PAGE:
Another noteworthy trend has been what some term the "Americanization" of European private enforcement actions. EU Competition Commissioners have been calling for increased private enforcement for some time, and the 2006 green paper addressing the issues makes clear that there is an appetite for greater action. In a clear indication that it's coming, the market also endorses the concept. U.S.-based plaintiffs law firms have opened offices in London, and corporate law firms have answered the call to arms. This development is interesting because advocates mouth the need to avoid the "excesses" of U.S.-style litigation, while at the same time Europe seems to be moving toward embracing these concepts. For example, a U.K. appellate court recently upheld third party funding of competition claims, and the Civil Justice Counsel just released a report recommending the use of such funding and advocating serious consideration of contingent fees in multi-party cases where individual parties would not consider the benefits of litigation to be worth the costs of independently funding it. Sounds an awful lot like the class actions and contingency fees that are so often derided in the U.S.
So in antitrust and competition law, like in some many other areas, businesses and their lawyers are being significantly affected by the process of globalization. In the not-too-distant past, competition lawyers could concern themselves with a handful of key jurisdictions when seeking approval of a merger, and private remedy litigation was largely a province of the United States, Canada and a few other countries. A global antitrust capacity was nice but hardly essential, and few law firms had any antitrust presence outside their home markets. But now, counselors and litigators must have the capacity to deal simultaneously with multiple jurisdictions, and their still quite different procedures and standards. This has produced a small number of truly global antitrust practices (and a larger number of aspirants), and it has driven global companies to demand law firms that can efficiently manage and coordinate competition issues around the world. The firms must have strategies that account for differences between jurisdictions so that what may be helpful in one does not cause problems in another.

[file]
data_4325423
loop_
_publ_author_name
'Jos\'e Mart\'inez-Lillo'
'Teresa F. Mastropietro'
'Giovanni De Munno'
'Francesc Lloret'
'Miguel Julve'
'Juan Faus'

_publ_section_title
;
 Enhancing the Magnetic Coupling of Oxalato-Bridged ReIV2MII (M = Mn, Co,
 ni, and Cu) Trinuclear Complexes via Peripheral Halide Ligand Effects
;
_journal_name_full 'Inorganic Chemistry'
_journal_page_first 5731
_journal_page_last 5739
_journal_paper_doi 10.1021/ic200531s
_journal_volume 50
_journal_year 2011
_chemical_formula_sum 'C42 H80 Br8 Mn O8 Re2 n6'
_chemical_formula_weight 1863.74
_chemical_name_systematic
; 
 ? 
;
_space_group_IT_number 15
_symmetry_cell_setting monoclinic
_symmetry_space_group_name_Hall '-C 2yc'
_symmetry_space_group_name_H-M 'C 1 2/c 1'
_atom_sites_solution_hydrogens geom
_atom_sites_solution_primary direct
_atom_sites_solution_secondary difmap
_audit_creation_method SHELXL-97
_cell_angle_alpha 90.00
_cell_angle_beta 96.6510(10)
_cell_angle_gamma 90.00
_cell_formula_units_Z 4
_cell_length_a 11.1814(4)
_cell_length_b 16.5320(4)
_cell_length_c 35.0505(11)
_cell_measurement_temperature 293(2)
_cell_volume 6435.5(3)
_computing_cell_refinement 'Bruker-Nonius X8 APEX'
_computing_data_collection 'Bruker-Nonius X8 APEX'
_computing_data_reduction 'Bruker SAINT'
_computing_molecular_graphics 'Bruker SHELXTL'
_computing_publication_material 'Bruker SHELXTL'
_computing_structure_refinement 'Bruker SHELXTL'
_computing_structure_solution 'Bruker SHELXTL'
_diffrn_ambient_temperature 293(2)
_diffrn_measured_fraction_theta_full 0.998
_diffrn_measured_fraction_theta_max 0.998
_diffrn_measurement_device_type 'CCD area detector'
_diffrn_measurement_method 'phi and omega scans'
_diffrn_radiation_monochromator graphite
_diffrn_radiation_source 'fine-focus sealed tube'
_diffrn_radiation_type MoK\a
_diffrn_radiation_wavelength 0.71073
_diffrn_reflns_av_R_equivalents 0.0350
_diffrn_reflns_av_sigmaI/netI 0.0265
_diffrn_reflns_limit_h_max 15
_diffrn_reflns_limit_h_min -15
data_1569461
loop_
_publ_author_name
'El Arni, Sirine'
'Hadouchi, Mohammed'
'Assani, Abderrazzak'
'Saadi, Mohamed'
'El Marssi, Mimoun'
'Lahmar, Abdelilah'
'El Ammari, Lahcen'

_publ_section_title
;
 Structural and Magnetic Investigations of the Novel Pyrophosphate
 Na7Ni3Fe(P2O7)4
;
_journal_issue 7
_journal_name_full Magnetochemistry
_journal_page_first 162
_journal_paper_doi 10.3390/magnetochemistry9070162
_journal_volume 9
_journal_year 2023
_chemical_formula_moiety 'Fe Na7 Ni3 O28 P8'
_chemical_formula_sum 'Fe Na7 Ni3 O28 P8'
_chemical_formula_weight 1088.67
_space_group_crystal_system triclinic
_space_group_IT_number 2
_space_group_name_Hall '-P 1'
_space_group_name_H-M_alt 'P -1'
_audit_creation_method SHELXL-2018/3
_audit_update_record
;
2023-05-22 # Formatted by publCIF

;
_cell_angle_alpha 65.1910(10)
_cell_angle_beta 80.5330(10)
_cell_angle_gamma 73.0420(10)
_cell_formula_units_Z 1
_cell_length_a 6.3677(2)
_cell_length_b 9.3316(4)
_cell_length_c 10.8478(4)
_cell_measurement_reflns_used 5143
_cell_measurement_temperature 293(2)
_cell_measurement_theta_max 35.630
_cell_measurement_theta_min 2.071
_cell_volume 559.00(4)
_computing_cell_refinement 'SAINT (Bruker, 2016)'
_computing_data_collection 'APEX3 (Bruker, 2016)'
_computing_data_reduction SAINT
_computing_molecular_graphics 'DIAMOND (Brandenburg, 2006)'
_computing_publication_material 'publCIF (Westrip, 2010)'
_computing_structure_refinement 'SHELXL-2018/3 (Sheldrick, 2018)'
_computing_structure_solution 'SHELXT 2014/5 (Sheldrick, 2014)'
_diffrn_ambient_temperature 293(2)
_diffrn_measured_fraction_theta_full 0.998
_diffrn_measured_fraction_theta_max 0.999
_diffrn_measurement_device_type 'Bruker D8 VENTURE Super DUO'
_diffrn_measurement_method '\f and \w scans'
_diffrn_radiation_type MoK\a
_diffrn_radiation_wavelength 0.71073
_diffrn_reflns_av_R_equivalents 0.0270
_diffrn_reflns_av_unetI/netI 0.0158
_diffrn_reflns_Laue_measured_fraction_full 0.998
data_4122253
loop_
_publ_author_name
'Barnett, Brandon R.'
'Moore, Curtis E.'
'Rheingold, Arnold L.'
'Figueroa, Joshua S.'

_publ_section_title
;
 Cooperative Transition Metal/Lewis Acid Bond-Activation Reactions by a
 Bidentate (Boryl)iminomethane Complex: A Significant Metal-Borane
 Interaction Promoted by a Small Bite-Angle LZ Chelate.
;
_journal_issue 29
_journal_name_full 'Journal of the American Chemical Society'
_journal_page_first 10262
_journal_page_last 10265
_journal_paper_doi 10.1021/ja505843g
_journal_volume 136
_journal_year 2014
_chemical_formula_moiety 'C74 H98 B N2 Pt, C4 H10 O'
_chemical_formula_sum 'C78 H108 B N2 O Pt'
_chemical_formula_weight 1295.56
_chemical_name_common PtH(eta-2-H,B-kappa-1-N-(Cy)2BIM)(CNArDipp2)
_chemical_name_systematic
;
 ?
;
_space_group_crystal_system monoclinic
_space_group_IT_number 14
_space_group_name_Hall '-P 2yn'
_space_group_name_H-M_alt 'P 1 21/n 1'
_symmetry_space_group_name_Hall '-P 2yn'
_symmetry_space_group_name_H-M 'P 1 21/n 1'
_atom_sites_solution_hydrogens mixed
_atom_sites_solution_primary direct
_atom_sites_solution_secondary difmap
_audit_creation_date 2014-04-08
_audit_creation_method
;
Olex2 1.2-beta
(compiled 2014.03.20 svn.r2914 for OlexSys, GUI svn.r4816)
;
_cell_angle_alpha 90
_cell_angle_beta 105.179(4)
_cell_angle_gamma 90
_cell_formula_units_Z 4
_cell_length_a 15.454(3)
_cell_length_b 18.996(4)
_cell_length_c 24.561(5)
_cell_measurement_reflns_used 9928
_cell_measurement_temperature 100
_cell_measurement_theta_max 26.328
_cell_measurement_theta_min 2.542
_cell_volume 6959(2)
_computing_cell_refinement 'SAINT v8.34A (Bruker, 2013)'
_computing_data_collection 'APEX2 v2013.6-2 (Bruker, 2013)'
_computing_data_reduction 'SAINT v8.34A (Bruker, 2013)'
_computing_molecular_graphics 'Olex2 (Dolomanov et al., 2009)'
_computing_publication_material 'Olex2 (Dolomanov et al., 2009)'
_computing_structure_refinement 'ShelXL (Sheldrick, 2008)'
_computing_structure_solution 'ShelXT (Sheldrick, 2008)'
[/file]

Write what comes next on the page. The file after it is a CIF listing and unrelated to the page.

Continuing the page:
This is just part of the broader engagement of lawyers and law firms as global change agents. Globalization can only succeed if the rule of law is enshrined in all relevant jurisdictions; while the trends are positive, we have a long way to go to reach the global application of the rule of law to international business - just ask oil companies in Venezuela if they feel protected by clear and fair legal rules. Lawyers, because of their special role as intermediaries between business and citizens and their government, play a critical role in this essential aspect of global development. Antitrust lawyers and law firms have essentially established a global physical presence, and their critical role in creating the institutions that will nourish and support the expansion of global business opportunities is already clear. But there is still far to go.